“With better water and sanitation infrastructure, city residents, particularly the poor, would fall ill less often from water-borne illnesses and thus save on health-care costs,” he added.
Housing, Vertical or Otherwise
“It is inevitable that in big cities, or urban areas in general, housing should be vertical. It can no longer be horizontal, since the price of land has skyrocketed so much,” Bambang said.
The government now prefers to support state-owned enterprises to engage in transit-oriented developments, building affordable apartment towers near or above public transportation stations, Bambang said.
“An urban family’s biggest daily expenses are for transportation and housing, not food. Transit-oriented development allows families to save money on both,” the minister said.
The private sector has adopted a similar approach, building entirely new urban developments near sprawling manufacturing areas.
The Lippo Group, for example, is building Meikarta, a new city near the Cikarang industrial area in Bekasi, West Java, with the aim of providing affordable housing to around a million workers in the area.
“Today, people typically spend three to four hours a day commuting, wasting precious fuel and adding to air pollution. This makes workers less productive,” Meikarta president Ketut Budi Wijaya said. “If workers can live near their places of work, they will be more productive.”
Jakarta’s urban villages, remnants of the city’s kampungs from the pre-urbanization era, have also found renewed political backing for revitalization.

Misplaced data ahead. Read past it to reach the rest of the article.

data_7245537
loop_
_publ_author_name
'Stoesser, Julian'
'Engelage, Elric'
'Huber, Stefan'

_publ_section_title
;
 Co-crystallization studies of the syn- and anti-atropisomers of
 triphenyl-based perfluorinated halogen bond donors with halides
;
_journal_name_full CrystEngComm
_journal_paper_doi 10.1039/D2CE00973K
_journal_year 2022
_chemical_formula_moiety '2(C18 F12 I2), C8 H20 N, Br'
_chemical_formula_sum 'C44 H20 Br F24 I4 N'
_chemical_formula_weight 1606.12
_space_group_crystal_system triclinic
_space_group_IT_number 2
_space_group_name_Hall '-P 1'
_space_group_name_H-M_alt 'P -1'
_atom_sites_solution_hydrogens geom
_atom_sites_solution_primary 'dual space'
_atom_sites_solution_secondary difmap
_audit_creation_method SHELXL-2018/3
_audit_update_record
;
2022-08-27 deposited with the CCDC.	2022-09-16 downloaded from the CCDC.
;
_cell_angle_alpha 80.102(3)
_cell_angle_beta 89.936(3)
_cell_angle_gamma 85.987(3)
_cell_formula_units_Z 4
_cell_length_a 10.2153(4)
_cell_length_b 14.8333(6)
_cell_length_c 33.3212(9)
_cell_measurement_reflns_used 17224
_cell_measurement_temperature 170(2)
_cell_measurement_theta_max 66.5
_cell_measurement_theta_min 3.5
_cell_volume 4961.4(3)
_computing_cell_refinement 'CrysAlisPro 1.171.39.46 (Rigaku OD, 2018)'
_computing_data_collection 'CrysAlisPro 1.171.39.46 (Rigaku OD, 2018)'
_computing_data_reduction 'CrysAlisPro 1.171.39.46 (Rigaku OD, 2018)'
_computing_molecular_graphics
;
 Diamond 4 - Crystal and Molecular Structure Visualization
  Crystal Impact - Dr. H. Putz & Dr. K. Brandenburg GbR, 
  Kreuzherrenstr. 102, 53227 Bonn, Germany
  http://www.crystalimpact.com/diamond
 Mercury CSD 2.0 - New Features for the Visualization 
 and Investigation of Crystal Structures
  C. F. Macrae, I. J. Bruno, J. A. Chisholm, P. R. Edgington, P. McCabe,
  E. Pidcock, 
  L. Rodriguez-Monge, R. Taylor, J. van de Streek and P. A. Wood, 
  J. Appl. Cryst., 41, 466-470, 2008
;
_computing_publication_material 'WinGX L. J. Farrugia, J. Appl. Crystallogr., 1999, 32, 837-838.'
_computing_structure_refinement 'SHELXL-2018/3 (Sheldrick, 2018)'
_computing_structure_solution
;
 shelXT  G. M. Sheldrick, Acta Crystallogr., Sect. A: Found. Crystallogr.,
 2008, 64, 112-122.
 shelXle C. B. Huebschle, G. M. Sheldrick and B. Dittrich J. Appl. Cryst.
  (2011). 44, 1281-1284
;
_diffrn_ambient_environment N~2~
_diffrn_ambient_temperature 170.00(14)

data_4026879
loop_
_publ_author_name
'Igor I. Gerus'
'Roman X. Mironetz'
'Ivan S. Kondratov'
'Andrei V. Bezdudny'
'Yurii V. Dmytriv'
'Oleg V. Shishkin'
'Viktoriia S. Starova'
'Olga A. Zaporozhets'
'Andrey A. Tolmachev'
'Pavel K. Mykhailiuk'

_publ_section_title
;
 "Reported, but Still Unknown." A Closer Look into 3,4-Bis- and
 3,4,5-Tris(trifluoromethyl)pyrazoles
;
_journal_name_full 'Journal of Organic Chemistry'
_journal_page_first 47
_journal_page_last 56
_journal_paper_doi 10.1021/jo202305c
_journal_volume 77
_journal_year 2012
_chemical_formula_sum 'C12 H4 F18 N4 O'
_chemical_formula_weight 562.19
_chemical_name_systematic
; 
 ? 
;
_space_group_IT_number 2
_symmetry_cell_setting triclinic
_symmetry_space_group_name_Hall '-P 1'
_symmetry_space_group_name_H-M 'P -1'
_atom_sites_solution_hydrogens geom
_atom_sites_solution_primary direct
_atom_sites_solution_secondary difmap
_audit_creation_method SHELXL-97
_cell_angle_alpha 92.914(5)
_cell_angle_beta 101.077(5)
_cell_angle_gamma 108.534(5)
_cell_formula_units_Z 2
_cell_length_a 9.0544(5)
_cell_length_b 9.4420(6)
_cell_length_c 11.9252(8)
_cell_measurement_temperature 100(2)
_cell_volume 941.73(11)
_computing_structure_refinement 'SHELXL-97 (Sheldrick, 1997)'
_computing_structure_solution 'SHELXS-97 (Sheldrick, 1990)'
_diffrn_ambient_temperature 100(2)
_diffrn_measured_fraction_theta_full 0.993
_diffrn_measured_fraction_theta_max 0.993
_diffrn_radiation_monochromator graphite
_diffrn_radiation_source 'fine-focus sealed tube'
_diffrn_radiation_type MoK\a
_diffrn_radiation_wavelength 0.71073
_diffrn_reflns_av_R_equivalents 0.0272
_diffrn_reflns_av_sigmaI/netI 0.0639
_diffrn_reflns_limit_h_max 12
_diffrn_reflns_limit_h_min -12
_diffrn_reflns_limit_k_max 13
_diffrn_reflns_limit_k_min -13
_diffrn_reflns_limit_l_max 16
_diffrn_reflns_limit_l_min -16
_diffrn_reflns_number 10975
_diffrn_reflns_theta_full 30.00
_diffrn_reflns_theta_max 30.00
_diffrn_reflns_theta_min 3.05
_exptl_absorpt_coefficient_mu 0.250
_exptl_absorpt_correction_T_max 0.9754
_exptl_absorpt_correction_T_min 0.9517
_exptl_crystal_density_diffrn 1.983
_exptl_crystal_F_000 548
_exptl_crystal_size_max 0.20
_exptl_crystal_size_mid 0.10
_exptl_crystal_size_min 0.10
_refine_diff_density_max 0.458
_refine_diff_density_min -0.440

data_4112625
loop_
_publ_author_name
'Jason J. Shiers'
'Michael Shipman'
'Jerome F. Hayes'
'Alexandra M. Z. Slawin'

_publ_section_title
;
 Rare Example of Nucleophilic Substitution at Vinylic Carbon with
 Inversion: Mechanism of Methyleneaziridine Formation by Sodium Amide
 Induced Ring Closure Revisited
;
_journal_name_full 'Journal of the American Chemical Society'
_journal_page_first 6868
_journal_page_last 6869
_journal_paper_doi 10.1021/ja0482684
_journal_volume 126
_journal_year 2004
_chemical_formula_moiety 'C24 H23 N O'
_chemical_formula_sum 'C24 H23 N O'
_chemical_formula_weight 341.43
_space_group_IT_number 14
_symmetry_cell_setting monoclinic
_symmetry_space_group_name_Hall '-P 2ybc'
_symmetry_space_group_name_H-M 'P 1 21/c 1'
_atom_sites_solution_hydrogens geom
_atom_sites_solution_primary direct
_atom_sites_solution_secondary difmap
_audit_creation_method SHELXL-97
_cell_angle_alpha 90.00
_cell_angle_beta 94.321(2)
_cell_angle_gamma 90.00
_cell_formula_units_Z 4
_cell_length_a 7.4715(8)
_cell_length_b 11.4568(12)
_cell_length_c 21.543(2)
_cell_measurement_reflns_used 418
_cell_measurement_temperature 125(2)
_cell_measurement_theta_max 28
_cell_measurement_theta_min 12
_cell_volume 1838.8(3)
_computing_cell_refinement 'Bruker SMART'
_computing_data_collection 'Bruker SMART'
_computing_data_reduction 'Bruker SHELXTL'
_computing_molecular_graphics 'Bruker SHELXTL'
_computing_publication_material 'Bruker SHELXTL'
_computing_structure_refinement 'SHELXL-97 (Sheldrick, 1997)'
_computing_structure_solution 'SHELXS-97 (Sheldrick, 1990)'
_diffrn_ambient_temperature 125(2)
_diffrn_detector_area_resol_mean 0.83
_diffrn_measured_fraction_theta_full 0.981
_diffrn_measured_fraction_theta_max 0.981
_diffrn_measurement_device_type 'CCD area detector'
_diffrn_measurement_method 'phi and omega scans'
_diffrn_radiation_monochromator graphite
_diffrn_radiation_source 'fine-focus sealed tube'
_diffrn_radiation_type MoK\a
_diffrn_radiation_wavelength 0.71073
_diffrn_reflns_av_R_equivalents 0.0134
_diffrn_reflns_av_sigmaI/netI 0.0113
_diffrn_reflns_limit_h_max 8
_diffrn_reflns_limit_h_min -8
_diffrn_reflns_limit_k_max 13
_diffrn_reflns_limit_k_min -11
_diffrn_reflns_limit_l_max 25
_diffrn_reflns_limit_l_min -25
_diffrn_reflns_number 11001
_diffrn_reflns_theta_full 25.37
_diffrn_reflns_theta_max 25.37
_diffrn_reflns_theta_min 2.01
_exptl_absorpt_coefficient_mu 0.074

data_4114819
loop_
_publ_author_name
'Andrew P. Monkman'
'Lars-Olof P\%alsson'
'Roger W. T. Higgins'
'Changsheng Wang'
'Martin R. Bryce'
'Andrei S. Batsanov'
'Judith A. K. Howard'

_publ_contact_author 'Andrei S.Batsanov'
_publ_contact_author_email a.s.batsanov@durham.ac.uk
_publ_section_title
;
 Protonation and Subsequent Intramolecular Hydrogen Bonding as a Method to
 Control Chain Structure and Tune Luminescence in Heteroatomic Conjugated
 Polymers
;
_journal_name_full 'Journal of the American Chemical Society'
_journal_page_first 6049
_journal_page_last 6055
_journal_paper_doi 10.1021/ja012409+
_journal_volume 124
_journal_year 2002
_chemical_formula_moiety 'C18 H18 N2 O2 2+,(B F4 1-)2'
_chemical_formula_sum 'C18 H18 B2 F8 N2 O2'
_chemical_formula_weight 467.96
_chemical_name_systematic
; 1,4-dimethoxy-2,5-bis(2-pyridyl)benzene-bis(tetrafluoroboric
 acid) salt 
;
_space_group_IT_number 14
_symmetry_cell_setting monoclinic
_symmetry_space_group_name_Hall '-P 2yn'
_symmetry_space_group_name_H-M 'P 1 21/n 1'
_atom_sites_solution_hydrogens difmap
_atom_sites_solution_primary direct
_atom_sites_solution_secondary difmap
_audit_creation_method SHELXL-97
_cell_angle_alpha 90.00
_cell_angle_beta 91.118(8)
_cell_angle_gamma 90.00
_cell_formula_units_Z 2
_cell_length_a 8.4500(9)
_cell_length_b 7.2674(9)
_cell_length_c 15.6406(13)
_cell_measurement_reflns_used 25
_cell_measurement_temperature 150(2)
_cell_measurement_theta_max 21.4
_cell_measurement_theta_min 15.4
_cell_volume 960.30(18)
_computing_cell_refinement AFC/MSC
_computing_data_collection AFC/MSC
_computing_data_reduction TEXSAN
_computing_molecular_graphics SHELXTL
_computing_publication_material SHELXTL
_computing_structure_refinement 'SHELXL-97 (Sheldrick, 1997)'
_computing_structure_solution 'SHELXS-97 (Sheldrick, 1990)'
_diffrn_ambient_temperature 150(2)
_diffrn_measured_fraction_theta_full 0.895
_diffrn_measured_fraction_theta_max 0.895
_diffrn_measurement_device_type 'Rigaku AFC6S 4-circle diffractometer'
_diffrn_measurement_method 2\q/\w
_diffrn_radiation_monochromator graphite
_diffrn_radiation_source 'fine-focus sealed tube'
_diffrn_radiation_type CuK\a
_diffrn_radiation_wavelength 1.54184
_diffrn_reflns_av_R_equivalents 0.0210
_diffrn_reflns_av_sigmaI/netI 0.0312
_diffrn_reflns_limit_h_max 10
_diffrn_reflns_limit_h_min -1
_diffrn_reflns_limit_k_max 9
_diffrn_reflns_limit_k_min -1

These urban villages have earned recognition as a cheap housing solution in big cities. Architectural innovation adapted to the needs of a kampung will even allow it to house more people.
Vertical development will also allow cities to provide more open green spaces, in compliance with a 2007 law that requires a third of a city’s surface area to consist of such public spaces.
Meikarta will have a 100-hectare public park.
Other developers, such as Sentul City, which has been developing more than 3,000 hectares in Bogor district, West Java, also plan to create more green spaces to keep residents healthy and happy.
“[We] always aim to reduce the impact of pollution from the ballooning population in our area,” Sentul City chief project officer Ricky Kinanto Teh said.
Urbanization also creates greater demand for basic infrastructure and public services, which local governments have to provide, but most are unable to deliver.
For innovative companies or community-oriented administrations though, slack is opportunity.
Biomagg, a tiny company, came up with a novel solution to process food waste into animal feed and fertilizer using fly larvae.
Communities also set up so-called waste banks, which pay people cash for recycling paper or plastics.
Online-based ride-hailing services such as Grab, Go-Jek or Uber have further revolutionized the way people get around in a city with some of the worst traffic congestion in the world.
Government planning and service delivery at city level are often lacking due to “capacity constraints, including weaknesses in public financial management,” the ADB’s Padmanabhan said.
But there has been progress. City administrators in Jakarta, Bogor, Bandung and Makassar are already using high-tech equipment to do surveillance and quickly respond to residents’ complaints.
Developments in big data also hold the promise that cities will find new ways of resolving traffic problems.
New toll roads, rail-based public transportation and public spaces are being built across Jakarta and other major cities.
Nurhayati, now a housewife with two children, said she had seen enough progress in Jakarta to convince her to spend the rest of her life as a megalopolitan.
“Our life is here now,” she said.